Well, 2014 is almost over. And I have to say, I'm glad to see it go. It has been a rough year in many ways.
So many losses.
left to right:
cousin, Vern Buske, on New Year's Day
brother-in-law, Dan Green, on April 2
mother-in-law, Mary Hicks, nee Miles, on September 16
cousin, Jerry Cline, on Christmas Eve
(Also, lost a very dear friend, Donna Westenberger, for whom I do not have a decent photo, to Lou Gehrig's Disease on Dec 16.)
My beloved Debster has had two major surgeries, one in June to replace her left knee, and one just two and a half weeks ago to replace her right knee. She has been laid up for most of the last six months recuperating and rehabbing, and still has a quite a way to go.
I've been battling a bad case of cellulitis, which almost put me in the hospital; only some fast talking, almost begging to tell the truth, with the doctor convinced her to allow me to try home treatment first. My leg is still a mess from that. Probably will be for several more weeks, according to the doctor.
And besides the Debster's knees and my leg, we both have other health problems that just keep nagging at us, some semi-serious, some just annoying.
Our van decided to to blow a head-gasket and crack the block. It had to be junked. The Blazer, with almost 260,000 miles on it, is on it's very last legs. Our only reliable car, at the moment, is the 1992 Oldsmobile that we bought from her mom's estate. Only has 96,000 miles on it, but it is still 22 years old, and won't hold up forever under regular daily use. So we're going to have to break down and buy a much newer vehicle by spring, at the latest.
Had to change employers at the end of October. My old employer lost their contract for the job I was on. I got picked up by the new company that got the contract, but although the hourly rate is the same, I lost a lot of benefits, not to mention some hard-won seniority.
My beloved home town of St. Louis, MO has virtually gone up in flames in the aftermath of the Mike Brown shooting in Ferguson in August; the northern part of the county will not fully recuperate any time soon, if ever.
I'm not even going to get into the state of national politics and events; all that does is make me see various shades of red and want to start throwing things.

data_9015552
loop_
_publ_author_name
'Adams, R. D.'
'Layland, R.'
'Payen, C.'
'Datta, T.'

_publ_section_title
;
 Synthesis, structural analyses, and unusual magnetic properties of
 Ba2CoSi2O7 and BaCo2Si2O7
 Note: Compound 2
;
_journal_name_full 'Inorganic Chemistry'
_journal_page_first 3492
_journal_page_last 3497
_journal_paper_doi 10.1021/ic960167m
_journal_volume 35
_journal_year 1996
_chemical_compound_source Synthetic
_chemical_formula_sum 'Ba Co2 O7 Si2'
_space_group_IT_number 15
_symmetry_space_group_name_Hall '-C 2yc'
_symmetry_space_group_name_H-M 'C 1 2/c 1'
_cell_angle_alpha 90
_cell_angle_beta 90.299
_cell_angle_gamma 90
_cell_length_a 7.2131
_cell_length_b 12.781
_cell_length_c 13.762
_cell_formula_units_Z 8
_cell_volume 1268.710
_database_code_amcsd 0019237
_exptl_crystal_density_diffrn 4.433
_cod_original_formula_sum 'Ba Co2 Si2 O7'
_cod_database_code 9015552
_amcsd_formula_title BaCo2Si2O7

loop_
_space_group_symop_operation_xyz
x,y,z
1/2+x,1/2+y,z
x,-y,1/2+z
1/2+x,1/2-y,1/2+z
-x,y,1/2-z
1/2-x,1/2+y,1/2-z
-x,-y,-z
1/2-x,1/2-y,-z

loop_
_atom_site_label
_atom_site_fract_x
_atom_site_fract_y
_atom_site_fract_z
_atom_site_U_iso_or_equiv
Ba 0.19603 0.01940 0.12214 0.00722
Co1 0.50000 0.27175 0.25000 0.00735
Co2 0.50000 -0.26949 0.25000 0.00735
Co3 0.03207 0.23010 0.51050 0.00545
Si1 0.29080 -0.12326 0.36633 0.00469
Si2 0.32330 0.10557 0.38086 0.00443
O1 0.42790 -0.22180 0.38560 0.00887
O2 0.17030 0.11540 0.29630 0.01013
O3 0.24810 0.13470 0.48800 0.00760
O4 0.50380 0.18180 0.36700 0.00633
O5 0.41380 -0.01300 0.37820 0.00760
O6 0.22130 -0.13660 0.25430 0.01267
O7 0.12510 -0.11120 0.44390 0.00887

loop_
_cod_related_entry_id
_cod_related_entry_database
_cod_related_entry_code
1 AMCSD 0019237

For years I have detested the American version of Christmas. A holiday to celebrate the birth of the Christ-child is fantastic. I could get into that. Only Easter is more important, as far as I am concerned. But, in the nation, it is all about consumerism and greed, with a thin veneer of charity and love and cheer. Not about Jesus Christ at all. Even in the best of churches, as they supposedly celebrate "The Reason for the Season", it usually winds up being primarily a showcase for parents and other relatives to ooh! and ahhh! over their children in the "Christmas play". The Child has been forsaken for the sake of the children.
Well, you all will just have to forgive me for this, but, as a well-known personage once said, "Bah! Humbug!"
Happy New Year, everyone. 2015 has to be better than 2014. It couldn't be much worse.
Thanks for taking the time to read. I promise, I'll get back to my normally cheerful self in a week or so, after the "holiday" season is over.
What is a "tiehacker"?
"Tiehacker" is a term originating in the Ozark hills of southern Missouri. It referred to a class of people from WAY back in the hills that made a living cutting trees into ties for the railroad. I first heard the term from my wife shortly after we married. I had been working outside all day and was dirty and stinky. She had learned it from her father, and thought it just meant "a bum". Never having heard it before, I looked it up. Although I am not really a bum, I thought it was interesting, and I do have a life-long love affair going with the Ozark hills, so ... there you have it!